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Why Your Letters Should Be Written for the Least Sophisticated Consumer

  • Written by Debra J. Ciskey

ciskey debra jOne would think that as we enter the 40-year anniversary of the passage of the Fair Debt Collection Practices Act, norms for language in collection letters would be established and letters would not be the subject of litigation. However, as long as we have disagreement in the Circuit Courts, we will continue to experience controversy over letters. I have chosen several letter-related issues that were of concern in 2016.

The collection of time barred debt, especially when letters offer settlements without notification to consumers that the debt is time barred and that payment of the debt could result in revival, continues to be controversial. The Third and Eighth Circuits, encompassing Pennsylvania, New Jersey and Delaware, hold that in the absence of a threat of litigation or actual litigation, no violation of the FDCPA has occurred when a debt collector attempts to collect on a potentially time-barred debt that is otherwise valid. The Fifth, Sixth and Seventh circuits have held that collection letters offering to settle time-barred debts without disclosing the status of the debt can be misleading and therefore violate the FDCPA even if they do not expressly threaten litigation. The most recent case, decided in the Fifth Circuit, (Daugherty v. Convergent Outsourcing, Inc.) cited the FTC’s “Repairing a Broken System” report on debt collection litigation and arbitration, published in 2010, and enforcement actions in which debt collectors were required to inform consumers the debt collector cannot sue on a time barred debt, and to inform consumers that providing a partial payment might revive the collectors ability to sue on the balance. The Fifth, Sixth, and Seventh circuits rely heavily on the least sophisticated consumer standard, asserting that most consumers are not aware of the effect of the statute of limitations on debt and the fact that even a small payment can revive a debt that may be ineligible for collection by litigation.

In an effort to save expense or expedite communications to consumers, it is a common practice to use a backer on collection notices that provides notification of all state-required disclosures in which the debt collector is licensed or may contact consumers. These backers are sometimes not clear about the extent to which disclosures required by state law or regulation may be applicable to each individual consumer. In a 2016 case in Kansas, a debt collector lost its motion to dismiss in a case in which its backer did not clearly disclose that the Massachusetts disclosure relating to a consumer’s right to cease communication by a debt collector at his place of employment was applicable to Massachusetts consumers only. The court agreed with plaintiffs’ contention that the placement, bold font and all uppercase letters presentation of the notification could lead consumers to believe the disclosure applies to all consumers, not only residents of Massachusetts. The court provided examples from other decisions which were decided for the debt collectors in which they presented the state law requirements in a chart, clearly identifying the language that was applicable to residents of a certain state only. The least sophisticated consumer standard was applied to the scenario. The court said the least sophisticated consumer could be misled to believe the disclosure applies to all consumers, not just Massachusetts residents. Because the Massachusetts disclosure places an “in writing” requirement on consumers to permanently cease calls to them at their place of employment and the federal FDCPA does not, the prominence of the Massachusetts disclosure without an accompanying label can be a misrepresentation.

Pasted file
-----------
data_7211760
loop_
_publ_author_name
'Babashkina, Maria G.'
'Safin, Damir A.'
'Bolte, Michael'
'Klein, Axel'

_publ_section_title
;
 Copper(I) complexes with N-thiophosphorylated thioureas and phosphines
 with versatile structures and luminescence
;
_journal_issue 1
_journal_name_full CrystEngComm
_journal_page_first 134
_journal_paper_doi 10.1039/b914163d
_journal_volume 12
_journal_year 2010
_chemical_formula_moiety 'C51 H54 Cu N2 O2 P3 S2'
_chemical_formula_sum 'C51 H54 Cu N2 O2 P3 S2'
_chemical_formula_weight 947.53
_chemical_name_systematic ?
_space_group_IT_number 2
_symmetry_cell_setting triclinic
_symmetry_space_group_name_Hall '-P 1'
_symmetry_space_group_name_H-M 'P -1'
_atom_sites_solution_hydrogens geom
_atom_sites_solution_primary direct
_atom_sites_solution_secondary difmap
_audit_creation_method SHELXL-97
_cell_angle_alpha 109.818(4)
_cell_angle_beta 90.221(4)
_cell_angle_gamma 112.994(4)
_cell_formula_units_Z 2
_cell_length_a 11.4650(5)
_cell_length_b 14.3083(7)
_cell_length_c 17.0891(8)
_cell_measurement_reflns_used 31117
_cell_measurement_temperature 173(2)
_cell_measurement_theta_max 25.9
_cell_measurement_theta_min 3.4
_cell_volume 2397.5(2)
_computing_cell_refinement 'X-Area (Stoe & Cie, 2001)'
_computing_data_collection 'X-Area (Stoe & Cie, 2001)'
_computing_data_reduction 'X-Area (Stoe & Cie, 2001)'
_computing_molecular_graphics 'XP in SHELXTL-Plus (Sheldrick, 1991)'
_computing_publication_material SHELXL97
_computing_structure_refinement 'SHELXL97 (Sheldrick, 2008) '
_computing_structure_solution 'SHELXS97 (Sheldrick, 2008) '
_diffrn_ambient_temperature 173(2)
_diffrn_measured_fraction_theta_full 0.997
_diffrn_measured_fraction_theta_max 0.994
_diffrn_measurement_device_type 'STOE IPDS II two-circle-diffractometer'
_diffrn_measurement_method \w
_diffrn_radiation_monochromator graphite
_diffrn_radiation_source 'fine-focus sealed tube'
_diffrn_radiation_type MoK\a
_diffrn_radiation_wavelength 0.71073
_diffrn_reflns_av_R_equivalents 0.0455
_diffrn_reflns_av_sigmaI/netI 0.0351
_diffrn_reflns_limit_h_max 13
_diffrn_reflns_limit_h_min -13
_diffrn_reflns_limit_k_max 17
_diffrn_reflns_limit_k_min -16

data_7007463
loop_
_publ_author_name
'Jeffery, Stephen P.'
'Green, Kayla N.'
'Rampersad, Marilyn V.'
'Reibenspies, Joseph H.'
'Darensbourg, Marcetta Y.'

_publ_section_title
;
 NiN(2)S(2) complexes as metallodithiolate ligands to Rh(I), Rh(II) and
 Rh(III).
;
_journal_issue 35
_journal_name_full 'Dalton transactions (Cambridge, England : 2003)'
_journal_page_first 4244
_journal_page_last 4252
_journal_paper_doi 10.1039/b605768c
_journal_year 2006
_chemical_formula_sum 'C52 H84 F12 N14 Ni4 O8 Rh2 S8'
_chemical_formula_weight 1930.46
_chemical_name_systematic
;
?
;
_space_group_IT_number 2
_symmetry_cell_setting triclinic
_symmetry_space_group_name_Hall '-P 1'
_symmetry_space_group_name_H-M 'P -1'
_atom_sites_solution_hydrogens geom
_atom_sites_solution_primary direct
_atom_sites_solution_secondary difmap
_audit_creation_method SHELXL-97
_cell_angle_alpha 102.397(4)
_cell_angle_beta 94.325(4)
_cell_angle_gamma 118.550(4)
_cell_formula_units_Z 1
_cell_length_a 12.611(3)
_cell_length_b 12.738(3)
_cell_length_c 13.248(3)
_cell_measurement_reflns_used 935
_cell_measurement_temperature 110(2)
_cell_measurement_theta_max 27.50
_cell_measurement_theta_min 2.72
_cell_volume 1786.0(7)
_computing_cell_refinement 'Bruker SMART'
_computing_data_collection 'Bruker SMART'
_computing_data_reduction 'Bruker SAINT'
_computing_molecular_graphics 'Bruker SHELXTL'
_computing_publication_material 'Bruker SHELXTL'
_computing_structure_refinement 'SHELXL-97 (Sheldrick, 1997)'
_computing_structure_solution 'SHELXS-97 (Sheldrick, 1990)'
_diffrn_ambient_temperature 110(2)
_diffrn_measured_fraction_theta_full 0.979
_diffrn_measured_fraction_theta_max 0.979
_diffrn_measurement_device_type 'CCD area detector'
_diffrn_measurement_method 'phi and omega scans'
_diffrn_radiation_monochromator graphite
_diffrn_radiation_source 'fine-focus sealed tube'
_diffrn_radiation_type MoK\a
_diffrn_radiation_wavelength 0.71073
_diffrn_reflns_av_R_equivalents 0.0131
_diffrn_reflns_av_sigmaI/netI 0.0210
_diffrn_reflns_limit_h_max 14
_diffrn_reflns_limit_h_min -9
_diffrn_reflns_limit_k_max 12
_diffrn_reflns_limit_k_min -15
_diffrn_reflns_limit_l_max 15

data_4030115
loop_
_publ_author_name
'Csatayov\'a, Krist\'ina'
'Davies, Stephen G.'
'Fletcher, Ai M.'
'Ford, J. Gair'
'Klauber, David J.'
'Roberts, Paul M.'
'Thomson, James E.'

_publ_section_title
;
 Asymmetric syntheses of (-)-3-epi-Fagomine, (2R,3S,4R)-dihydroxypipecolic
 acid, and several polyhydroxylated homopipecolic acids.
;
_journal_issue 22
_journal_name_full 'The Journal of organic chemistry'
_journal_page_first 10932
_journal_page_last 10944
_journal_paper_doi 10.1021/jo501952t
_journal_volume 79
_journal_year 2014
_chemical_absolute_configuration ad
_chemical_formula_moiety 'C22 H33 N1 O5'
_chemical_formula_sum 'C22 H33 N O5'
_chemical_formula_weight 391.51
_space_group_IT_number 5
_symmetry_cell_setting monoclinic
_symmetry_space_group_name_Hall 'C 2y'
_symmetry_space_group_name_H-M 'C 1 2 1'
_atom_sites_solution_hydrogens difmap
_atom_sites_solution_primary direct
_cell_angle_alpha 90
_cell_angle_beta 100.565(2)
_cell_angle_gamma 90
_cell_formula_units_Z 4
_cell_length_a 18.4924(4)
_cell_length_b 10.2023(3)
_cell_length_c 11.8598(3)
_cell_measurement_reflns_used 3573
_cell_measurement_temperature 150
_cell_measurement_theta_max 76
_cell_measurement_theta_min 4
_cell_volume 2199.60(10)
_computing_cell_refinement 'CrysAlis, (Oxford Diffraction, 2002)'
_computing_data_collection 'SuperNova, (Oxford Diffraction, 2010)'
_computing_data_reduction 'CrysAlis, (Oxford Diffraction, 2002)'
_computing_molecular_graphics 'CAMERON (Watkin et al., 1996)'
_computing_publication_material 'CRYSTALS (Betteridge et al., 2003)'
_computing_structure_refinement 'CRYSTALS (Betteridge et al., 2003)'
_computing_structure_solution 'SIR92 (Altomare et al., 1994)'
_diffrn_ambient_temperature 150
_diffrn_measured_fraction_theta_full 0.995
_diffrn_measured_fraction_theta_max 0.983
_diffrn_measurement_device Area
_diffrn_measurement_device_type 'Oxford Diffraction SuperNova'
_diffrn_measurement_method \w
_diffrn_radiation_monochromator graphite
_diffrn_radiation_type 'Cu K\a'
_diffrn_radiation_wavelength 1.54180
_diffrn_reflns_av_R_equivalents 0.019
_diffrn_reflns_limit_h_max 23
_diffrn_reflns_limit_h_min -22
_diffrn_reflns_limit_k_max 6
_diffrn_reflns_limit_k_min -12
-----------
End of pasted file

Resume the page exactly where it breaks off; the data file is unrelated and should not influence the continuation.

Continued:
The reliance of the least sophisticated consumer standard remains the common thread in collection notice cases. Time, effort and care must be expended when revising existing notices or writing new collection notices. Just as you would when developing a presentation for new hires as compared to a presentation for clients, consider the audience for your letter. Make the assumption the letter will be examined under the least sophisticated consumer standard.

• Are you avoiding the use of industry or accounting jargon?

• Are you spelling out abbreviations, even those that you think are very common—for example, as you delineate which disclosures are applicable to residents of specific states, are you spelling out the name of the state?

• Is your attorney or compliance officer reviewing your new or revised letters?

• Who else can put eyes on your notices—for example, someone who might represent the least sophisticated consumer demographic?

Be sure you have a policy that describes the steps you take to ensure that your letters say what they mean and mean what they say, and document that you have followed the process for every revision or new letter you introduce.

There is an old adage in the collection industry that says, “letters don’t collect money, collectors collect money.” Rather than do what you have always done, take some time here at the beginning of the New Year to review your letters, retire those that are not profitable, and examine each one from a risk perspective. Sometimes letters cost more than they collect.


Debra Ciskey is the Compliance Officer at Wakefield & Associates. Inc. She is a member of the board of directors and a certified instructor for ACA International.